fbpx
portion control over Christmas (1)
FoodNutrition

Focus On: Portion Control Over Christmas

If there was ever a bad time to write an article on portion sizes and portion control, it’s this time of year. So, what do you eat when there’s too much to eat? Rabin Das is here with his expert advice 

You know the drill. It’s Christmas, there’s food everywhere and every activity seems to revolve around the pub, so how do you manage in the face of such excess? With some forward planning, you can maintain portion control over Christmas.

At this time of year nothing is normal. Everything is provided in excess.  Supermarket chains advertise ‘more for everyone this Christmas’ and we are reminded to enjoy the festive period as a reward for a hard year worked.

As a blanket public health message, portion control is a solid ‘global guideline’ for the general public to follow. However, if our environment wasn’t so plentiful, it would likely be something that would yield a higher success rate.

But our environment is plentiful.

Changes to the way we produce food has brought about increased food energy supply. This means, in short, that the amount of energy we get from food provided to us has increased.

Why is that a bad thing?

Well, our energy requirements haven’t increased to match this. In fact, it could be argued that we have become less active and reduced our energy requirements.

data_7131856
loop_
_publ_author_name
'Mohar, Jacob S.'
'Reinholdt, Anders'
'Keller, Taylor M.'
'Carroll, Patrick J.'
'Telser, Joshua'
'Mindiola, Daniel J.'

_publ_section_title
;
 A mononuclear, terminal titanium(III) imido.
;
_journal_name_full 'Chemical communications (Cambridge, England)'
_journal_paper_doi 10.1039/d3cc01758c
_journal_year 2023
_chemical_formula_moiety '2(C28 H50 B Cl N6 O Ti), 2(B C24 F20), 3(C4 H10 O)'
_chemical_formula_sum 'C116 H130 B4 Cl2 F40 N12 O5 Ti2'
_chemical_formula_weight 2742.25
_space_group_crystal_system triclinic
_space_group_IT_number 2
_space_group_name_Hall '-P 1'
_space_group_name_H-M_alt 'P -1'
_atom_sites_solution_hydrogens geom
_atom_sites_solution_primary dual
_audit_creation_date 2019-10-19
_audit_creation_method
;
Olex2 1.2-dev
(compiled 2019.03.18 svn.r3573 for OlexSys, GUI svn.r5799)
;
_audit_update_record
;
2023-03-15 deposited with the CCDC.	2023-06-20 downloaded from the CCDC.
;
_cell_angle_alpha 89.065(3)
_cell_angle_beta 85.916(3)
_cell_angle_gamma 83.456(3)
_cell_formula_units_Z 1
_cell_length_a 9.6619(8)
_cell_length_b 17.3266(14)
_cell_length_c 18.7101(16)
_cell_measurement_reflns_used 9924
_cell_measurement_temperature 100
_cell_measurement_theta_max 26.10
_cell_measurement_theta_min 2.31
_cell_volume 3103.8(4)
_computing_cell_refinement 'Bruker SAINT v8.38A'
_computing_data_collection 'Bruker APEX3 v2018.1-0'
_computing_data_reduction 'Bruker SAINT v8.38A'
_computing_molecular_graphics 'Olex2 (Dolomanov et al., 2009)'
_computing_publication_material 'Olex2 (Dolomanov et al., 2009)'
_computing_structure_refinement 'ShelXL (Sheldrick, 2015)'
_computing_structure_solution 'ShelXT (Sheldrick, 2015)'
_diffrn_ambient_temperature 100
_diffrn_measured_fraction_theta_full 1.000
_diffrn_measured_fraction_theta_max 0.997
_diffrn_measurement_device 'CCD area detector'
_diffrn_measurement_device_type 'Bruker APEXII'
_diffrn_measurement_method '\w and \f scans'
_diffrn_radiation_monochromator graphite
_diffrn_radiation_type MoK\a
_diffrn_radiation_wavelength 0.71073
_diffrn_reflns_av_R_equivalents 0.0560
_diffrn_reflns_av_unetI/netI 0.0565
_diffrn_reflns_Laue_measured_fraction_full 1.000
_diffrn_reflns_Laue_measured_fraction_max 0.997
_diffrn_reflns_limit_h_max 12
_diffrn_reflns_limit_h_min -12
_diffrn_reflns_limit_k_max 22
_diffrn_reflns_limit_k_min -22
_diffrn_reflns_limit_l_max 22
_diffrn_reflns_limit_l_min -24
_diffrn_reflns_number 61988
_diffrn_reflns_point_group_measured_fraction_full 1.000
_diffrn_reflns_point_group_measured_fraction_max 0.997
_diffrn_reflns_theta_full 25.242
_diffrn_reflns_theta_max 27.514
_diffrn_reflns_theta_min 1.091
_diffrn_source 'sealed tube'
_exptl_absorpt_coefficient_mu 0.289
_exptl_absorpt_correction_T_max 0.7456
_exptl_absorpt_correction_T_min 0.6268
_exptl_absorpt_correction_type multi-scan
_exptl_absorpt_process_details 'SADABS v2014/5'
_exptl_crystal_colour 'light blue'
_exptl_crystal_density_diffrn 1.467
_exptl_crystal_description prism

Within our current occupational climate. our energy supply is surplus to our actual needs. We DON’T need the amount we eat but it’s still there, available to us at a second’s glance.

This is a very long-winded way of saying that portion control matters a lot more than we can imagine.

So, what do we need to know about managing our portions?

Being perfectly honest, there is no ‘perfect’ portion protocol per meal to follow.  There are a few ‘best practice’ suggestions that can be thrown around but at the end of the day people have their own preferences and taste requirements, both of which can overcome any effort made to control portions.  

From a more ‘health-focused’ point of view the ‘not too much, mostly plants’ mantra should always be in mind when looking at overall portion spread and dietary patterns. This comes from the repeated dietary patterns of the ‘healthiest’ populations around the globe.

(Oh, and for the record, being ‘plant-based’ doesn’t mean you can’t have animal protein. It’s more that your overall dietary intake contains mostly plants.)

Other considerations for portions, if we are thinking about overall health, weight-management and maintenance or even weight-loss should include things like adequate levels of protein.

How about hunger management?

Part of the problem we currently have is that we struggle to decipher hunger signals and what the appropriate response should be to them.

Combine this with the energy dense snack environment that we live in and one can see how getting to grips with true hunger versus ‘fake hunger’ is a difficult task. Just like fake news, ‘fake hunger’ appeals to our worse natures.

Hunger management also matters because of our food environment.

Food choice is abundant. Those foods are highly palatable.

Food availability is the greatest it has ever likely been.

Being able to purchase high energy items without more than a reach creates the climate that is unforgiving in our pursuit of ‘normal’ or ‘moderation’.

So, what’s the portion control ‘go-to’ guide?

For me it’s always going to start with whole foods or foods that we know create greater feelings of fullness.